As summer comes to a close, the nights draw in and we start dusting off our winter coats in anticipation of the months ahead, this week’s Material Monday examines the use of thermochromic inks – reactive substances that, just like us, respond to changes in temperature.
Since making a name for themselves, back in the 1970s, as the key component in the production of mood rings – jewellery that claimed to double as an indicator of the wearer’s emotional state – thermochromic inks have existed, by and large, as a novelty tool in the armoury of marketers and printers. From colour-changing toys for children, to colour-changing beer cans and wine labels for adults, a variety of brands have found a use for this eye-catching technology, which has often been employed as a means of injecting intrigue into otherwise quotidian objects.
As the technology underpinning thermographics has developed, so two primary formulations of ink have emerged; thermochromatic liquid crystals and leuco dyes. Owing to their more stable chemical make-up, leuco dyes are more commonly used in the printing of mass-market consumer products, such as those beer cans or wine labels, which require a temperature-sensitive element. At lower temperatures, the dyes retain their colour, but become translucent when exposed to heat – a product of the separation of colorant and acid in the ink mixture. As a result, leuco dyes are often employed as a means of concealing (and then revealing) an underlying message or image.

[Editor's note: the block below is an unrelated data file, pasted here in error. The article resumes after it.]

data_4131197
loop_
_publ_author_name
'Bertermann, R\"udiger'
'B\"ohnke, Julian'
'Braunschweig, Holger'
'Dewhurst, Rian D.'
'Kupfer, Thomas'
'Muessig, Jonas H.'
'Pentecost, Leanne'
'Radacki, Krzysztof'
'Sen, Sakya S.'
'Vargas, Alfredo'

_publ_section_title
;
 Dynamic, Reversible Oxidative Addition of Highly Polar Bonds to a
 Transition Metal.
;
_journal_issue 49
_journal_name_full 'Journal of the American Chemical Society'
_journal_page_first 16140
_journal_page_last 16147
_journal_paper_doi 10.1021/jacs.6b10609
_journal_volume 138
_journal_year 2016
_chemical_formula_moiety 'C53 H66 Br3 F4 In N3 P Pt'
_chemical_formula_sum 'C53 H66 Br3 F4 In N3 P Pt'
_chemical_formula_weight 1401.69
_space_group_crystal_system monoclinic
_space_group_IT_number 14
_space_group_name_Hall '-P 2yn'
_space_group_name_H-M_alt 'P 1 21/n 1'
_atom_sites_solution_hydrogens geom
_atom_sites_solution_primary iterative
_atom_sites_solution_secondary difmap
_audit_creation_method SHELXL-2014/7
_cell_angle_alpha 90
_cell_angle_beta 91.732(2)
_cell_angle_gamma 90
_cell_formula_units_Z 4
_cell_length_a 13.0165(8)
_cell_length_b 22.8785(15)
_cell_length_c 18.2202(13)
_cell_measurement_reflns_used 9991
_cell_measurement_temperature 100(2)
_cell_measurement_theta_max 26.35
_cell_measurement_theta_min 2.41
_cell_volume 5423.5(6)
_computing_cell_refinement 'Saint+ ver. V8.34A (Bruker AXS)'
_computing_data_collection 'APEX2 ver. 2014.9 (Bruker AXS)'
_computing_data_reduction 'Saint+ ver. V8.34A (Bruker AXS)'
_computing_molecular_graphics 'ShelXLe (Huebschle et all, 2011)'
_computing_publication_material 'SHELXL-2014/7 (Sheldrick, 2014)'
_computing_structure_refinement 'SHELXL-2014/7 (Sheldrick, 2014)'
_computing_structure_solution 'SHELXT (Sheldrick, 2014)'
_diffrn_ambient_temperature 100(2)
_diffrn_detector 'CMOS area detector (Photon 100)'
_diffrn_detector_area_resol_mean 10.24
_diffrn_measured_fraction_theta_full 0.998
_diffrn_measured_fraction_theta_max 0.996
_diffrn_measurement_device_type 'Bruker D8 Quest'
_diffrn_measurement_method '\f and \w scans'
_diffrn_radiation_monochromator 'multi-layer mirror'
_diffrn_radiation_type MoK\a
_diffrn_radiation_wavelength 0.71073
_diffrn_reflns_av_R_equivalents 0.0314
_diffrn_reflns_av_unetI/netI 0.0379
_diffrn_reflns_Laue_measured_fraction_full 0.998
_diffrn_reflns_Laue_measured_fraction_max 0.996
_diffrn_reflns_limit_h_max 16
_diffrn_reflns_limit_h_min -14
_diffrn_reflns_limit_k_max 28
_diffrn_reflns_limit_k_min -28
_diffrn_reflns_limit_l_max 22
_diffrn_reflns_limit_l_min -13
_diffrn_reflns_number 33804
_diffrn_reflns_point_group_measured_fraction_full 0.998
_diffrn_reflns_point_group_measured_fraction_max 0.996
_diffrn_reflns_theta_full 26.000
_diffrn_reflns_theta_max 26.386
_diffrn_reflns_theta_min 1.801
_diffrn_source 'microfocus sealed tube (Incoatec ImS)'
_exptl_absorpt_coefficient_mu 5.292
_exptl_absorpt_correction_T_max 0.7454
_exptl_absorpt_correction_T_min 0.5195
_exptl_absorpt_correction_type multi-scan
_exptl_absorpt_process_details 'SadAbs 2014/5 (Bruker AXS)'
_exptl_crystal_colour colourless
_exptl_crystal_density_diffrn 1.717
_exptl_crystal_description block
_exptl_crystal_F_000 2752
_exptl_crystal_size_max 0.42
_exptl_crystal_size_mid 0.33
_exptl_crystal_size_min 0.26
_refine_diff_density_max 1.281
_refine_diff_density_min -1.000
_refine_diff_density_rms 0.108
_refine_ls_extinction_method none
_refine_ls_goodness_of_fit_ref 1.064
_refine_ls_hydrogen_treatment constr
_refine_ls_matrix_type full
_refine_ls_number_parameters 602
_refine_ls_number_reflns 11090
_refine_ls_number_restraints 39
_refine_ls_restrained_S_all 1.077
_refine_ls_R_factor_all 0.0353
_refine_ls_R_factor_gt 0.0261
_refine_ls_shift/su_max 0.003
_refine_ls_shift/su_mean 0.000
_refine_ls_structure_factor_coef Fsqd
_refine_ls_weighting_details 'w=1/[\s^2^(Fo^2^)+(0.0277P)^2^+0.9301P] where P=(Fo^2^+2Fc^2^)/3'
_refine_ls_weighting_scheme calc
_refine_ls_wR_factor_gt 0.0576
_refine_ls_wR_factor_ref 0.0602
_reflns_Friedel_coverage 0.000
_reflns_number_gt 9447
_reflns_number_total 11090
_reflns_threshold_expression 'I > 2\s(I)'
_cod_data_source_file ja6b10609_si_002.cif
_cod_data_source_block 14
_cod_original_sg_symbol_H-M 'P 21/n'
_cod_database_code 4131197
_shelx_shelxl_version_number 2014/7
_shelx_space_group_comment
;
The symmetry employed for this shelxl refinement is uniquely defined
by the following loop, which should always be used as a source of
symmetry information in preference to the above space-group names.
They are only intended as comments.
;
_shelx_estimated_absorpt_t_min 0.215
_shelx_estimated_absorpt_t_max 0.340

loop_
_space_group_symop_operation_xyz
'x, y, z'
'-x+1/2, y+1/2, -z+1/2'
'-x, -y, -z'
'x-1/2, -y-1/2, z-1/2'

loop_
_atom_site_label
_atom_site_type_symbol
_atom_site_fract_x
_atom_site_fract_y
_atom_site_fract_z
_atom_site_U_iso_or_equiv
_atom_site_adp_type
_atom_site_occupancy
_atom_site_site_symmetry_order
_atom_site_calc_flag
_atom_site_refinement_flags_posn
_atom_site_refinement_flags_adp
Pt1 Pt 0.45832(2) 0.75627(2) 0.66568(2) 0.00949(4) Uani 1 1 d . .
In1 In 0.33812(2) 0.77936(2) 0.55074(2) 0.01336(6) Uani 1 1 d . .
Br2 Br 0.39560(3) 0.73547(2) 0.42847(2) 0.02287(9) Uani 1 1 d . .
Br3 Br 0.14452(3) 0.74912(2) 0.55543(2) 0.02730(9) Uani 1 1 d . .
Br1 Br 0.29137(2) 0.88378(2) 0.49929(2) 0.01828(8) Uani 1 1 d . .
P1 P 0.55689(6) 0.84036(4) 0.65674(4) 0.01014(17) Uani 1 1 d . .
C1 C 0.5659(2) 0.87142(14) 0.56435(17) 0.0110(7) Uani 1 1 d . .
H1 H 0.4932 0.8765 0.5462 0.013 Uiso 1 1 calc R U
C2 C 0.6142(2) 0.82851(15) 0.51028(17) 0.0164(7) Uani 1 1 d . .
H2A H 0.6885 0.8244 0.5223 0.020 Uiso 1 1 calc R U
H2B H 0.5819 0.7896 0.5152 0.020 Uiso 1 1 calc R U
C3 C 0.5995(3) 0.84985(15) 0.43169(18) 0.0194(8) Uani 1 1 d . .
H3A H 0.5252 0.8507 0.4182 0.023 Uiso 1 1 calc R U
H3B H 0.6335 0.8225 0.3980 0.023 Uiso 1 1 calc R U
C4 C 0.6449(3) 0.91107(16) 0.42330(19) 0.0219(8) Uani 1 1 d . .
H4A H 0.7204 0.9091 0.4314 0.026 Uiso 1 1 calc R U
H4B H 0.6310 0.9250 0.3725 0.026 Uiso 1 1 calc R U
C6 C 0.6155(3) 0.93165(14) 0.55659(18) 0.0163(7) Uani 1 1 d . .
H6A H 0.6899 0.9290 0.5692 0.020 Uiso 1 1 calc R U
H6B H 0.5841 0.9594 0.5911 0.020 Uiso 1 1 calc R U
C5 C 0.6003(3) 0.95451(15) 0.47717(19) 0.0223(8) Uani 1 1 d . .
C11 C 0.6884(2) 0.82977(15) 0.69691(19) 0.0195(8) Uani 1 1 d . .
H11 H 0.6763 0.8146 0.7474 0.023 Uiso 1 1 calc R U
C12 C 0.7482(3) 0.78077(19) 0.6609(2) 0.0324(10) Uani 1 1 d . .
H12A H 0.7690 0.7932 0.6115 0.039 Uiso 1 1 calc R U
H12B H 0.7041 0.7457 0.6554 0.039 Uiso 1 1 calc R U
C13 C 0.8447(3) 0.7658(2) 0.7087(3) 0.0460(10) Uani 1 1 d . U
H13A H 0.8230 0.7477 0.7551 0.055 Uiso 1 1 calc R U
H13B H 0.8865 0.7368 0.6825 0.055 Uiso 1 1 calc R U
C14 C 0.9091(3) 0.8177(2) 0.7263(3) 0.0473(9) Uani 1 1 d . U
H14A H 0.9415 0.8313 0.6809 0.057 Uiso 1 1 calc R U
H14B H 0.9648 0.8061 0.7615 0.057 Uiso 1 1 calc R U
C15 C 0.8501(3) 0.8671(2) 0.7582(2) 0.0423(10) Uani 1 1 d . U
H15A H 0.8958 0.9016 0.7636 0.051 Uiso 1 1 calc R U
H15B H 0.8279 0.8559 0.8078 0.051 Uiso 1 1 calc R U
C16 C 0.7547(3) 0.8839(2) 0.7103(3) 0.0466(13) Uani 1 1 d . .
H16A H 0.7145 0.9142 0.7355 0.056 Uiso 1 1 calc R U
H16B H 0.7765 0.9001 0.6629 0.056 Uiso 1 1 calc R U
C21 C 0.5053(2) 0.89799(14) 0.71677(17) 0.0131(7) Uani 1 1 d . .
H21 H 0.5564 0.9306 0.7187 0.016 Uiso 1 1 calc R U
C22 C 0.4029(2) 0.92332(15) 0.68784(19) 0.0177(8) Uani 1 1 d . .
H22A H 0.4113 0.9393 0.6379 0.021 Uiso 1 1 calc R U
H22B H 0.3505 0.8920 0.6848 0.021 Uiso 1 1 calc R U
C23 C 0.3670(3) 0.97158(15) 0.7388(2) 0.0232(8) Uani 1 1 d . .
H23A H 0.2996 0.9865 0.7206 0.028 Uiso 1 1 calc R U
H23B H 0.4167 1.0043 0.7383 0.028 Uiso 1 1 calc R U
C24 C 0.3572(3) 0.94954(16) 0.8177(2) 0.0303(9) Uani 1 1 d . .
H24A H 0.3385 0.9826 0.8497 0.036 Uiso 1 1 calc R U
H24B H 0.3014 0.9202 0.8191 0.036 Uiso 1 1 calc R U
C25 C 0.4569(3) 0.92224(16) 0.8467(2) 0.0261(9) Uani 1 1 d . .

Thermochromatic liquid crystals, by contrast, have a set of properties that render them ideal for more specialised applications. Rather than a binary distinction between coloured and translucent, TLCs exhibit different colours dependent on the surrounding temperature. A microencapsulation process is required before TLCs can be applied to substrates or mixed into solutions, but once this has taken place, the ink provides a remarkably accurate temperature analysis – making it ideal for incorporation into products such as dynamic thermometers.
The comparative fragility of thermochromatic crystals means that, despite its greater temperature range and accuracy, this type of ink is rarely used with traditional printing methods. Leuco dyes, by contrast, are compatible with offset and screen-printing, among other techniques, and can be found on a variety of substrates, from paper to metals and plastics. Consequently, they have found their way into baby bottles, as a safety precaution that allows parents to monitor the temperature of the liquid inside; and into packaging that allows brands to disguise seals of authenticity, and thus guard against counterfeiting.